Choosing your branding can be one of the most important decisions you make for your business, helping you to attract and retain customers and portray your desired image. It’s therefore really important to take steps to choose the right branding and protect it, to avoid others profiting from your hard won goodwill.
There are strict rules around how your business name and branding can be protected, including what company names are allowed and what types of designs or trade marks can be registered. It’s important to make sure your applications for company names, designs and/or trade marks are valid and comply with the rules before you submit them, or you risk wasting time and money.
In this blog, we’ll help you to get it right the first time by looking at the basics to assist you with making sure your branding is legally compliant.
Can I choose anything for my company name?
No, there are strict rules prohibiting certain words from being used in company names. For example, prohibited words include:
- offensive words;
- words that could suggest you are connected with central or local government;
- words and expressions that are regulated by other authorities, bodies or legislation (eg Olympics, Red Cross, Building Society);
- sensitive words (eg Bank, British, Charity, England);
- words that are too long; and
- names that have been used by a company that went into liquidation.
Companies House will reject your application if you do not comply with the rules, which can result in extra time and costs for your business.
Other practical things to think about when choosing a company name include making sure it doesn’t breach someone else’s trade mark or branding, considering whether you want to use a different trading name to your registered company name, and thinking about other ways to protect your company name and brand too, such as trade mark and domain name registrations.
You can use our Checklist for choosing your company’s registered name to make sure you follow the legal requirements. For everything else you are likely to need to set up a company once you have chosen a name, see our Starting a company toolkit.
Can I register anything I want as a trade mark?
Registering a trade mark protects your branding by making sure others can’t copy it for the same or similar goods or services, and allowing you to take legal action if they do.
When applying for a trade mark, you need to make sure you are familiar with what is allowed, or your trade mark application is likely to be challenged or rejected. For example, your trade mark must be:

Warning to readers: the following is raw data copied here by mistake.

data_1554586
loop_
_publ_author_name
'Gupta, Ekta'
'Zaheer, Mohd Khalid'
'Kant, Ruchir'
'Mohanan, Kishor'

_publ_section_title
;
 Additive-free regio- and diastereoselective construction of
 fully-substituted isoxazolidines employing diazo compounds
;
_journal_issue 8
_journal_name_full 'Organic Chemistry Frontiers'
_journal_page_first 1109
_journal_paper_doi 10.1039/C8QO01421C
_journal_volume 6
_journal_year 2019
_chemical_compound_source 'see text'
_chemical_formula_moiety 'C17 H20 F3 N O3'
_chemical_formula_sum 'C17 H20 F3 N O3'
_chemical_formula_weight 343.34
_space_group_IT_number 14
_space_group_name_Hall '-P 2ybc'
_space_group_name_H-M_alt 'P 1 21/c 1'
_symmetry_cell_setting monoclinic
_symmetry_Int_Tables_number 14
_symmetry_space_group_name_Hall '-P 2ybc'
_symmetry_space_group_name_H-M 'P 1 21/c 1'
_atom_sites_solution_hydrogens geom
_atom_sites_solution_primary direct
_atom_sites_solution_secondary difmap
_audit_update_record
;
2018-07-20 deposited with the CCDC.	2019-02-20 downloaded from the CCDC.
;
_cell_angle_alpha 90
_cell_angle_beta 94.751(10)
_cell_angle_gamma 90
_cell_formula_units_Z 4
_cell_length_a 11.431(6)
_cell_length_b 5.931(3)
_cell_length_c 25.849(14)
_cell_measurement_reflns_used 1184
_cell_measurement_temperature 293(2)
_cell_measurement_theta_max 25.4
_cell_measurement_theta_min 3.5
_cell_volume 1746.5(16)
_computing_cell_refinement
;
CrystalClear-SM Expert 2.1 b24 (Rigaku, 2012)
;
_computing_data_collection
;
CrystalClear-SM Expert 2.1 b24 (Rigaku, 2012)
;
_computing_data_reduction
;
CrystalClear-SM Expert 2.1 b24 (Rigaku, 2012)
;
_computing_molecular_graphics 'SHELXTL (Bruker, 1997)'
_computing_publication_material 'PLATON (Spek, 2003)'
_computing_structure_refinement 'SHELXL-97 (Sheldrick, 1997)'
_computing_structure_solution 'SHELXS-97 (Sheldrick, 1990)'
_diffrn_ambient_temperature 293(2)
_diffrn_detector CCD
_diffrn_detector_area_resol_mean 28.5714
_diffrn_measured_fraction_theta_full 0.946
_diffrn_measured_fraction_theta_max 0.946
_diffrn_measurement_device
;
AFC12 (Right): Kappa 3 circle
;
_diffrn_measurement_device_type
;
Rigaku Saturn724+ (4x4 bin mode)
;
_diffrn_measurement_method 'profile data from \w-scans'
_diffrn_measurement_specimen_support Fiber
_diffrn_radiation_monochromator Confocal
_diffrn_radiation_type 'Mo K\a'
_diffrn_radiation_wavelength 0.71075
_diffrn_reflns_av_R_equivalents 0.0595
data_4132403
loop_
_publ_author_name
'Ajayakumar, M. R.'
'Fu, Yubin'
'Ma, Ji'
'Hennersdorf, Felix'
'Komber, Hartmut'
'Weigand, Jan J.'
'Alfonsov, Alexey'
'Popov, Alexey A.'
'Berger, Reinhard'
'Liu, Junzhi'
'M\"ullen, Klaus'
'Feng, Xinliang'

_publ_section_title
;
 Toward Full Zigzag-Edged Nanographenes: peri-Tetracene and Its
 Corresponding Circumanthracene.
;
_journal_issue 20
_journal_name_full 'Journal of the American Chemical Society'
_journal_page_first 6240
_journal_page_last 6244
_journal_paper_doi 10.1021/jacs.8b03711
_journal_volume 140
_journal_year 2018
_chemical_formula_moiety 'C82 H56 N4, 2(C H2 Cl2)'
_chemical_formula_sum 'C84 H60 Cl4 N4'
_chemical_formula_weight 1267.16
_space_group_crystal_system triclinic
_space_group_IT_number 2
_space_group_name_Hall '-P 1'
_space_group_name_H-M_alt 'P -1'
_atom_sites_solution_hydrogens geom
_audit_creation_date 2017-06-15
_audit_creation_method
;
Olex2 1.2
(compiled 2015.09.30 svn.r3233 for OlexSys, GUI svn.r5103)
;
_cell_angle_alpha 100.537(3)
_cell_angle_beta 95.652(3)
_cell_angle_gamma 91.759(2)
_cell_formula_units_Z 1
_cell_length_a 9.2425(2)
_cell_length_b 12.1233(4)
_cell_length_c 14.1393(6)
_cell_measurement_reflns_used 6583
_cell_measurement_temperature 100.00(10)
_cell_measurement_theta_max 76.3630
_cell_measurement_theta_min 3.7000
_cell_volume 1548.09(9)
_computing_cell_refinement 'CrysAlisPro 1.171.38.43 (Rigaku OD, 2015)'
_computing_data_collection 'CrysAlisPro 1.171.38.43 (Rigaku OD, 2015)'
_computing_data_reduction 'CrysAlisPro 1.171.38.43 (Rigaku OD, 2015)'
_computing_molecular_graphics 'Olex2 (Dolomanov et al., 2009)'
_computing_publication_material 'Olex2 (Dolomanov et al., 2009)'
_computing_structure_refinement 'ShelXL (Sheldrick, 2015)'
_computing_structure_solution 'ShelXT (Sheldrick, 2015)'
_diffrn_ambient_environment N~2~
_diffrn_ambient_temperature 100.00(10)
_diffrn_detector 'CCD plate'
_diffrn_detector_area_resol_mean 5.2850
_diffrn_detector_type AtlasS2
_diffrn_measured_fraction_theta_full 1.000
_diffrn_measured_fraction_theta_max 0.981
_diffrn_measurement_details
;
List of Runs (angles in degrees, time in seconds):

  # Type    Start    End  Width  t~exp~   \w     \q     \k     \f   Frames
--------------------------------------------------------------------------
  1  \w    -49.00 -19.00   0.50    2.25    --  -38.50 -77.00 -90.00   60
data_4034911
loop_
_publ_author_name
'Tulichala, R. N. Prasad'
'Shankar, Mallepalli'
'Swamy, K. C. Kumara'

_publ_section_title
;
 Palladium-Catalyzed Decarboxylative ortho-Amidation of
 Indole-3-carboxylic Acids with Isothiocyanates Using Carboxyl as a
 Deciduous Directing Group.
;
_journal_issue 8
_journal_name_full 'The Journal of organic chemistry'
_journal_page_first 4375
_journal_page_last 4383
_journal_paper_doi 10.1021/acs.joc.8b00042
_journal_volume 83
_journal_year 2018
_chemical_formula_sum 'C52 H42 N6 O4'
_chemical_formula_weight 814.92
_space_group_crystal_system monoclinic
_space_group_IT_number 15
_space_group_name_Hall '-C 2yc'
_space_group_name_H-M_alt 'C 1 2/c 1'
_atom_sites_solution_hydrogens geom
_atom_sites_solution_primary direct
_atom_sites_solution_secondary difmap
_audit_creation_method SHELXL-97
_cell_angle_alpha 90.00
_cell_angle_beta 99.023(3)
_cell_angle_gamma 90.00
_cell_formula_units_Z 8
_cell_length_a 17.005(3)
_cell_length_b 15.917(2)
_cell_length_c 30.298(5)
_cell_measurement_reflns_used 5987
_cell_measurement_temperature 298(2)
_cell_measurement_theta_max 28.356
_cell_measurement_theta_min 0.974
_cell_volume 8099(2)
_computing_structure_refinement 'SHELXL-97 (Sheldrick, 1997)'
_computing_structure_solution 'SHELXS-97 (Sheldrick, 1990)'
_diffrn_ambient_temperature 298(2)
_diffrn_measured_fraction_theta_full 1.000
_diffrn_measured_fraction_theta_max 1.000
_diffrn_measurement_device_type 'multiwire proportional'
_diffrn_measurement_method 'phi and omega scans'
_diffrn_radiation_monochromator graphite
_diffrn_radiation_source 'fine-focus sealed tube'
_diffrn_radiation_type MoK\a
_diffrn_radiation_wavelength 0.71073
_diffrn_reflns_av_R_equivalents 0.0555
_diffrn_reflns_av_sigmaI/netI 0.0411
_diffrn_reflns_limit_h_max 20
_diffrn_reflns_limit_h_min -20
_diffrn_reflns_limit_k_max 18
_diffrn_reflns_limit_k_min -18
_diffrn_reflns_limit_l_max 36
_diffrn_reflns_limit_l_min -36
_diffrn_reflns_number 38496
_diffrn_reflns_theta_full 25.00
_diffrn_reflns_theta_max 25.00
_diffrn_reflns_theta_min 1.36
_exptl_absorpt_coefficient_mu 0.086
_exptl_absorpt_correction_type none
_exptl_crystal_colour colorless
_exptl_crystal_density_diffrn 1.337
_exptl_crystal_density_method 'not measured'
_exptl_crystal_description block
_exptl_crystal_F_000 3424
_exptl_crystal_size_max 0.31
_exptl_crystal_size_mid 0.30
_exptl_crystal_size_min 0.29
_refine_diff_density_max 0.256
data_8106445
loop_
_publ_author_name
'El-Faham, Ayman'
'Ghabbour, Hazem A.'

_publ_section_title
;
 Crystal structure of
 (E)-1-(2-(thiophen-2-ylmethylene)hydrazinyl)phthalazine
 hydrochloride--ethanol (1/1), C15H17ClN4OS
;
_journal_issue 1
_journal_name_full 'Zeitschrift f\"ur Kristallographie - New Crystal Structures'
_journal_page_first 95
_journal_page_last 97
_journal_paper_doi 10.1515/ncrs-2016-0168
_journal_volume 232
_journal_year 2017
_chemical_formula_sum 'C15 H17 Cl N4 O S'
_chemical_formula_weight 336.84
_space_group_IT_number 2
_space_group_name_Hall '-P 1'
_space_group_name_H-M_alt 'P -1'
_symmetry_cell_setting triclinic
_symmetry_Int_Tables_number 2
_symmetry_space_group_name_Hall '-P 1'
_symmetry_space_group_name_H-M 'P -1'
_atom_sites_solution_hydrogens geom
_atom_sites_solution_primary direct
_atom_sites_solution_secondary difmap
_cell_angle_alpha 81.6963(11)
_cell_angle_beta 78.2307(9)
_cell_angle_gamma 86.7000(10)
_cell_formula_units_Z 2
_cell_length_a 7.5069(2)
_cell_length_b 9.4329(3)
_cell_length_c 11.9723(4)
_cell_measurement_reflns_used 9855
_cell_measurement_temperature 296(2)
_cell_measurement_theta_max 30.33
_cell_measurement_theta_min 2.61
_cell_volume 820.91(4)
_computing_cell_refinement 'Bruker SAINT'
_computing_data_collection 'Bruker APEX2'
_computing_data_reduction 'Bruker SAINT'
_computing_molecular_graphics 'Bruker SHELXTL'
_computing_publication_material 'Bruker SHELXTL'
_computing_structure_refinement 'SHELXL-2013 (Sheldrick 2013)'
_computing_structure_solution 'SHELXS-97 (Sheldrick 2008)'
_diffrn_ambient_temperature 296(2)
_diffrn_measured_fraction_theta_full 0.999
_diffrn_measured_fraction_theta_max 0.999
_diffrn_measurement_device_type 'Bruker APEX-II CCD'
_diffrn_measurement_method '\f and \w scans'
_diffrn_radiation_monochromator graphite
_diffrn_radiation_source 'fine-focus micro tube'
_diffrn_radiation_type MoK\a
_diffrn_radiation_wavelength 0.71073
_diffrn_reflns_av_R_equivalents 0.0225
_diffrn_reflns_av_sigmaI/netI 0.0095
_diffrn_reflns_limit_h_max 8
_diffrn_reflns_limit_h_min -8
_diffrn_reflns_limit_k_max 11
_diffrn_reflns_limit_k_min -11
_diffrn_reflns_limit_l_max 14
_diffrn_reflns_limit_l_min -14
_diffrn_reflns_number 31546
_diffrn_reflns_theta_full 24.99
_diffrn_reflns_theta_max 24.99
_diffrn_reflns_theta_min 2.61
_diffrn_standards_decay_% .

- capable of being clearly represented in an audio or visual file; and
- distinctive (able to be distinguished from your competitors).
You can’t register a trade mark that:
- is deceptive (eg the mark ‘Woolpoint Suits’ for clothing not made of wool);
- is immoral (eg glorifies terrorism, blasphemy, or uses the name of violent gangs);
- is the basic or necessary shape for your goods (eg a standard chocolate bar shape);
- mentions specialist wines or location-specific food stuffs unless your products come from there;
- uses words that are regulated by various authorities (like national flags or the word Olympic) or
- suggests it has royal patronage without the royal family’s consent.
You also need to make sure you register your trade mark over the right classes of goods and services, so that your trade mark doesn’t unfairly cover too many classes.
Don’t forget that you can register a trade mark over more than just a word, name or logo. For example, you may be able to register a trade mark for a slogan, 3D shape, colour or sound.
Other than registering my branding, how else can I protect my products and business?
If you are designing a product, you should make sure you’re familiar with what kinds of designs can be protected by unregistered or registered design rights. As well as not being able to register designs which include protected symbols (eg the Olympic rings and national flags) you can’t register designs which:
- are purely functional;
- look like they do in order to fit in, around or against something else (like the shape of a coffee pod for a particular machine); or
- are immoral or offensive.
Being unable to register your design rights means your designs will have limited, or no, protection from being copied by others.
Copyright can’t be registered as it arises automatically, but you can take steps to protect your original work such as:
- labelling it with your name, date and the copyright symbol;
- sending a date-stamped version to yourself or your solicitor, and/or
- thinking about registering it with a licensing authority.
Registering your invention as a patent can protect it from being copied by others and allow you to profit by licensing your patent out. Applying for a patent can be complex so you should enlist the help of a professional. For access to a specialist lawyer in a few simple steps, you can use our Ask a Lawyer service.
There are various ways to protect your confidential business information when dealing with others, including revealing as little information as possible and asking the other party to enter into an NDA. You can find more guidance on NDAs and protecting your confidential information in our Q&A.
For a toolkit with all the documents you need to protect your IP and confidential information, check out our Protecting IP and confidential information toolkit.
Marion joined Sparqa Legal as a Senior Legal Editor in 2018. She previously worked as a corporate/commercial lawyer for five years at one of New Zealand’s leading law firms, Kensington Swan (now Dentons Kensington Swan), and as an in-house legal consultant for a UK tech company. Marion regularly writes for Sparqa’s blog, contributing across its commercial, IP and health and safety law content.